The gap in women’s power in politics
IS IT possible India’s parliament and German industry have something to teach us in the struggle for women’s equality? India’s upper parliament voted this month to require that one-third of seats be reserved for women. In Germany, the telecommunications company
An example of the need for a stronger US women’s voice was evident on Sunday as restrictions on federal funding of abortions remained a ping-pong ball that nearly shattered the fragile framework of health care reform passed by the House. The debate was dominated by men, with it all seemingly coming down to whatever deal President Obama could cut with Democrat Bart Stupak of Michigan.
In 1992, Harriett Woods, the president of the National Women’s Political Caucus, told the New York Times that “men left to themselves are like tribes on the Hill. We just want to try things our way.’’ Eighteen years later, House Speaker Nancy Pelosi said with a straight face that health care reform is “liberating legislation,’’ even as the tribes continue to shackle, in a significant way, women who, being the primary caregivers in our society, might better shape reform. Whereas a Gallup poll last year found that men ages 18 to 49 opposed health care reform 45 percent to 30 percent, women ages 18 to 49 supported reform 47 percent to 27 percent. Abortion is of course not the only thing women care about, but the wrangling over it last weekend was too much a male wrestling tournament.
It was also a reminder that parts of the rest of the world wrestle more openly than we do over how to assure women seats of power. In India, Prime Minister Manmohan Singh supported reserving one-third of parliament’s seats for women. “Gender-based disparities have remained the most prevalent form of exclusion globally and more so in the developing world,’’ he said. Upon passage, Singh added, “this is a momentous development in the long journey of empowering our women. Women are facing discrimination at home. There is domestic violence, unequal access to health and education. This has to end.’’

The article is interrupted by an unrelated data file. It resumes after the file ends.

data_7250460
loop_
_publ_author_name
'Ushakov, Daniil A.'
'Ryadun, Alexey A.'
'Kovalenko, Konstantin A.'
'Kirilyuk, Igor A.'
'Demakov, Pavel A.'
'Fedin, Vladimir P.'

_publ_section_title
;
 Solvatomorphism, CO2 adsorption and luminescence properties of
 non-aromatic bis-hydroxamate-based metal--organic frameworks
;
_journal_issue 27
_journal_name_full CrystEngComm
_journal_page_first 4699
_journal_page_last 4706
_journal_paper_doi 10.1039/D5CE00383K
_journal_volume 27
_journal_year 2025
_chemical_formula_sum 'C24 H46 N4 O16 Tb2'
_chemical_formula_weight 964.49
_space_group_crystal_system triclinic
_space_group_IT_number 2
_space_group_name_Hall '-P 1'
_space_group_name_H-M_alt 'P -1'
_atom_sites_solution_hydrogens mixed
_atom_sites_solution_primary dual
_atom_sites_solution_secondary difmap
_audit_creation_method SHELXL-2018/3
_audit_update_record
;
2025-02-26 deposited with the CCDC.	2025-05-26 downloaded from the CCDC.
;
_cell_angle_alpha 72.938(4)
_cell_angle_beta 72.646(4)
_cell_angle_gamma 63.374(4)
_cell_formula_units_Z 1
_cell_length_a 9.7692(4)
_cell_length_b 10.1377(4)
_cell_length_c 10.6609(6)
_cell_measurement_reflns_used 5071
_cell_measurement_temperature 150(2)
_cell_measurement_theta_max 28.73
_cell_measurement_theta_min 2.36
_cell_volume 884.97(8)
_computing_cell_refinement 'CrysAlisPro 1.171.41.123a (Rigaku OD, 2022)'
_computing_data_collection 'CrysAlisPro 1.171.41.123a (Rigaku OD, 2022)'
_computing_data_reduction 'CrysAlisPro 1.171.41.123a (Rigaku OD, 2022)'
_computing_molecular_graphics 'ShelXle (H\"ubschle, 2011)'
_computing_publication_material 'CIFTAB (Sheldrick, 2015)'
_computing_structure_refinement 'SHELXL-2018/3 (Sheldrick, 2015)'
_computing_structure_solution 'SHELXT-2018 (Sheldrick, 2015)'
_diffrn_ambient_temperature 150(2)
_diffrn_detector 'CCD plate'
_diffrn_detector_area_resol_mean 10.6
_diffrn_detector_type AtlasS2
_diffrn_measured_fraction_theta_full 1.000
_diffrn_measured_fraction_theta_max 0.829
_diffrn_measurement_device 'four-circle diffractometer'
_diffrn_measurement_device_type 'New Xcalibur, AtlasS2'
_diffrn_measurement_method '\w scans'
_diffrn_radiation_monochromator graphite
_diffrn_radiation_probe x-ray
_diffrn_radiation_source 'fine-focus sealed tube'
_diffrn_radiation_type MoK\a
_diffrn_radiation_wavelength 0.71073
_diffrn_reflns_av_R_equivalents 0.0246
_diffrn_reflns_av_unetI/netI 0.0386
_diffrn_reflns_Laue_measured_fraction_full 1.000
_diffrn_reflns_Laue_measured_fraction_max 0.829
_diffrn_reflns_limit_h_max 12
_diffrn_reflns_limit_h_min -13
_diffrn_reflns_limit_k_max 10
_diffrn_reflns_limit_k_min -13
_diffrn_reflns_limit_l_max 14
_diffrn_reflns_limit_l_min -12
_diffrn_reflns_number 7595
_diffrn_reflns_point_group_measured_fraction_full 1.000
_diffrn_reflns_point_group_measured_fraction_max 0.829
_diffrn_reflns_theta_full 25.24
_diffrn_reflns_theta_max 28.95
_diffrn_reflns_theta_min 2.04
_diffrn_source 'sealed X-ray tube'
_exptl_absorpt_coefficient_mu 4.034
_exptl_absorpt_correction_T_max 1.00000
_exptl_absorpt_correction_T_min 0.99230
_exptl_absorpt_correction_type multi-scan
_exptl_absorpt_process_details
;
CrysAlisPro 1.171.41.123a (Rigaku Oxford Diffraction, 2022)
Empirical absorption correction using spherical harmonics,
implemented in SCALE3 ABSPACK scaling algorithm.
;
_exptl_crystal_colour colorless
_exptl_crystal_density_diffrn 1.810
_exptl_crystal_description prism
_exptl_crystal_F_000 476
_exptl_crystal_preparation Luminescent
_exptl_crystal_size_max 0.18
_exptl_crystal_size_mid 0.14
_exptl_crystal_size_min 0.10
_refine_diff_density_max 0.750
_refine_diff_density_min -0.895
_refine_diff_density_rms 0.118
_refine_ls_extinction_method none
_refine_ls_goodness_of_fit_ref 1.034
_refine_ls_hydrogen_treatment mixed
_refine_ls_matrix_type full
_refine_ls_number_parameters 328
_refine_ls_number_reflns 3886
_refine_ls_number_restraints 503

According to the Inter-Parliamentary Union, the international organization of parliaments, 25 nations have passed the 30-percent mark for women in parliament, with 22 using some sort of quota to jump-start participation.
“Quotas are not a miracle solution,’’ the union said this year, “but by leveling the playing field they can fast track women’s participation.’’
The United States, where affirmative action has been demonized into disuse, ranks a paltry 73rd in the world for its percentage of women in the House. At the top are Rwanda, Sweden, South Africa, Cuba, Iceland, the Netherlands, and Finland, all of which have lower houses where between 40 percent and 56 percent of the members are women.
In Germany, Deutsche Telekom recognized there was an unacceptable gap between the fact the 12 percent of its managers were women and 52 percent of its workforce was female. Thomas Sattelberger, the company’s director for human relations, told the Wall Street Journal that the quota the company imposed recognizes that companies like theirs are living “a big lie,’’ thinking that providing women mentoring and day-care is enough “to solve the problem.’’
That quota thinking comes from a nation that has the 12th-smallest gender gap in the world, according to the World Economic Forum. For all its wealth, the United States ranks a ridiculous 31st, behind the African nations of South Africa, Mozambique, and Lesotho and the Latin American nations of Argentina, Ecuador, Costa Rica, and Cuba. At the top are Sweden, Norway, Finland, and Iceland. In Norway, all companies on the Oslo stock exchange must have boards that are at least 40 percent female.
In America, anyone who would dare suggest a 40-percent female quota in boardrooms or a 33-percent quota for women in Congress would likely be pilloried on right-wing talk shows. But until we dare to be conscious about the gap in women’s power, we are living a lie far bigger than Deutsche Telekom.
Derrick Z. Jackson can be reached at email@example.com.